Tell us about a moment when you felt a deep connection to history.
There are so many moments, but I think one of the most transformative occurred when I read Vera Brittain’s devastating First World War memoir Testament of Youth in the early 1990s. I didn’t include this book in my recommendation list because it’s not exactly joyful (per our theme!), but there’s a moment in Vera’s war experience when I actually could not continue. I just felt the loss too keenly. Vera and her friends could have been me and my friends, separated only by the passage of eight decades. A few years later I went to visit her fiancé’s grave in a tiny crossroads cemetery in northern France, and the sight of that familiar line of poetry on his headstone – “Good night: Till life and all take flight, Never good-bye” – just broke me.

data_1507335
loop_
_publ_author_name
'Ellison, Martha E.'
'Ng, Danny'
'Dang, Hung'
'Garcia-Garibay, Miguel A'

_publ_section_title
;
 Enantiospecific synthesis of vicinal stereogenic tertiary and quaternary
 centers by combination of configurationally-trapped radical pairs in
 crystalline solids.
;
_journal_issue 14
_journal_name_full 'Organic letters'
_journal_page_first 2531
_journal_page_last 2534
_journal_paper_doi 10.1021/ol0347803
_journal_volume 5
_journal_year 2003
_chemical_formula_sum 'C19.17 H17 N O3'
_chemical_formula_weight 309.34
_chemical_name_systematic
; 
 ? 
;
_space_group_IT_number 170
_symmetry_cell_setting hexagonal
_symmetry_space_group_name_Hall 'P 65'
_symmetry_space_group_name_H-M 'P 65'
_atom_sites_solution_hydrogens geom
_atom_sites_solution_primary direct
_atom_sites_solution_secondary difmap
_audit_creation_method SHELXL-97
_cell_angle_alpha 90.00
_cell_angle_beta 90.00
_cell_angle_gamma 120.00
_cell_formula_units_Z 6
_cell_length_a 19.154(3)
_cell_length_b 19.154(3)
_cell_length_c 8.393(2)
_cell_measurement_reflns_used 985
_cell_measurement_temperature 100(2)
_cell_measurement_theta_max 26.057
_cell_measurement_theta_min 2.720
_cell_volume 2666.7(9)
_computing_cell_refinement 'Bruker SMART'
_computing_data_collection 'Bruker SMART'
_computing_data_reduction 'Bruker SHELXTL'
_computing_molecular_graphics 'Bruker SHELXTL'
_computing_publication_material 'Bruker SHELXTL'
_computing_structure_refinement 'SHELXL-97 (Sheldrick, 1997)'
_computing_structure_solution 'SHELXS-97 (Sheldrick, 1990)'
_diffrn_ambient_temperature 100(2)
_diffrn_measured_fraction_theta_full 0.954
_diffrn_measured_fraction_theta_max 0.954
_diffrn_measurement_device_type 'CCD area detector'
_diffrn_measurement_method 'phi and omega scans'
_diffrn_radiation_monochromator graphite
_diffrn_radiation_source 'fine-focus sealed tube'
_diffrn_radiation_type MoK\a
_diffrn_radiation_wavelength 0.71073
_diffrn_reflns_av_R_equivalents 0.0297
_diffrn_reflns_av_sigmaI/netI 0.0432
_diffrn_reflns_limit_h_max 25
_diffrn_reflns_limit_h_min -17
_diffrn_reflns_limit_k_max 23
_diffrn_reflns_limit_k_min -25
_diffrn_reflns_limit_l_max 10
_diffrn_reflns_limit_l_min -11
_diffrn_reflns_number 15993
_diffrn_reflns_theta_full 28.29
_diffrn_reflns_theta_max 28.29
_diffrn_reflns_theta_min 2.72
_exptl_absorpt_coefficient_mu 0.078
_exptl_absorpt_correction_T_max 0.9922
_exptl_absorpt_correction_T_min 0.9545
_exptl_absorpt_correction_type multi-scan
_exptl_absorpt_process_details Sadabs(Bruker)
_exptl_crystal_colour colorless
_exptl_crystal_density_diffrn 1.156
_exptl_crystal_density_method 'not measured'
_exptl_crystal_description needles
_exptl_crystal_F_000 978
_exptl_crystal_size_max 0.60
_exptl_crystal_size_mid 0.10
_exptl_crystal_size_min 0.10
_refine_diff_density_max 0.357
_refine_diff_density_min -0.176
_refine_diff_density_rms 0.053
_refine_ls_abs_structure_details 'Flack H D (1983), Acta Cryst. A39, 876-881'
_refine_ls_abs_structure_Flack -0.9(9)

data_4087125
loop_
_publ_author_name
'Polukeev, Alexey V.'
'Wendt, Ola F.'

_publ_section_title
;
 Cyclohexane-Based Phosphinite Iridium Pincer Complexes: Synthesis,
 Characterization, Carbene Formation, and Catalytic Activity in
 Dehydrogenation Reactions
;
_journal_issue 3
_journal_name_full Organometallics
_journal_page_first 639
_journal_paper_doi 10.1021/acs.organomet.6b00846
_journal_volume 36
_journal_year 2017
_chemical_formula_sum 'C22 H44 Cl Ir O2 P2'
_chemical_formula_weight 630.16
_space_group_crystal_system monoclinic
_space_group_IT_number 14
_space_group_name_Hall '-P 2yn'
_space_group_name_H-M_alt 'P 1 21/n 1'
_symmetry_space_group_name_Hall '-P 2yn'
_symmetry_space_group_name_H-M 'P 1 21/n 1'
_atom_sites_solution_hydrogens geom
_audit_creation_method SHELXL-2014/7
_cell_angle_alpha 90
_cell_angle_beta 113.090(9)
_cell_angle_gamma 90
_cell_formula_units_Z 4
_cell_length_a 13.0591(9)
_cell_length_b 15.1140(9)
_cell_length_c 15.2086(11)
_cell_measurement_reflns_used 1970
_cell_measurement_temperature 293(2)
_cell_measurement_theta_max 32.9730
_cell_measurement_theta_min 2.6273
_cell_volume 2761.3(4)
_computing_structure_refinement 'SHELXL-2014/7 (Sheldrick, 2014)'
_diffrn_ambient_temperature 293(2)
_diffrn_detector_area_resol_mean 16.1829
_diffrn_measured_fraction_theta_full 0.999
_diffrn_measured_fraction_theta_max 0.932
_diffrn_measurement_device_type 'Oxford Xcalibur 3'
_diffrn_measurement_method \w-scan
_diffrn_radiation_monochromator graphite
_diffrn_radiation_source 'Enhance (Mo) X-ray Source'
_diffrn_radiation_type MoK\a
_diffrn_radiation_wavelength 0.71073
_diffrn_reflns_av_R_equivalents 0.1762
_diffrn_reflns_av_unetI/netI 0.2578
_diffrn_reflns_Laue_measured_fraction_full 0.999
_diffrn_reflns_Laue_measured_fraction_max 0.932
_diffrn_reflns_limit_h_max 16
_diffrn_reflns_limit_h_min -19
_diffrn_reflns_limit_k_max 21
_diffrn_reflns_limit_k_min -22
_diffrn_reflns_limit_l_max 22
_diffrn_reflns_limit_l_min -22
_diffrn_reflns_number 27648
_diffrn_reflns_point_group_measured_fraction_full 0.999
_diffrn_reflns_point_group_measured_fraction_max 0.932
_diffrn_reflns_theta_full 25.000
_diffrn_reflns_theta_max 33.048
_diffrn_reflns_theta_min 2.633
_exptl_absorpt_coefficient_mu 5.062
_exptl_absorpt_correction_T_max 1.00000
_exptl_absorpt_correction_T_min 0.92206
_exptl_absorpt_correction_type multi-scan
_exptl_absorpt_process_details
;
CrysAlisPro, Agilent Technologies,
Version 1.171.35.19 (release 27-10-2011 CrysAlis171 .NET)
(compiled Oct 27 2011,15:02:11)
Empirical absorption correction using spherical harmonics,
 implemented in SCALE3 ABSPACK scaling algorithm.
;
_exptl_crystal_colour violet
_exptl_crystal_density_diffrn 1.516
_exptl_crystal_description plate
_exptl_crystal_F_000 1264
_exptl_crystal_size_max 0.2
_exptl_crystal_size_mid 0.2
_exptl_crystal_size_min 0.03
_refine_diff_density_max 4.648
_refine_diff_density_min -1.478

Do you have a specific place or sound that makes you feel connected to history? Why?
The experience of visiting historical sites has such a powerful effect on me—you feel so easily the thinness of that one dimension that separates you from all that came before, it’s almost frustrating that you can’t see and hear and smell what happened. And now it’s gone, and yet it’s still there. Battlefields and military cemeteries are especially moving for me. I named my son when I visited the American cemetery in Normandy while pregnant. At the moment I’m living in a house that’s around 300 years old, and every night I think about the people who slept in my room and tended the fire in the corner. So many births and deaths took place right where I sleep. I keep hoping a ghost will turn up, but no luck so far!
What is your (or a) favorite historical era or event?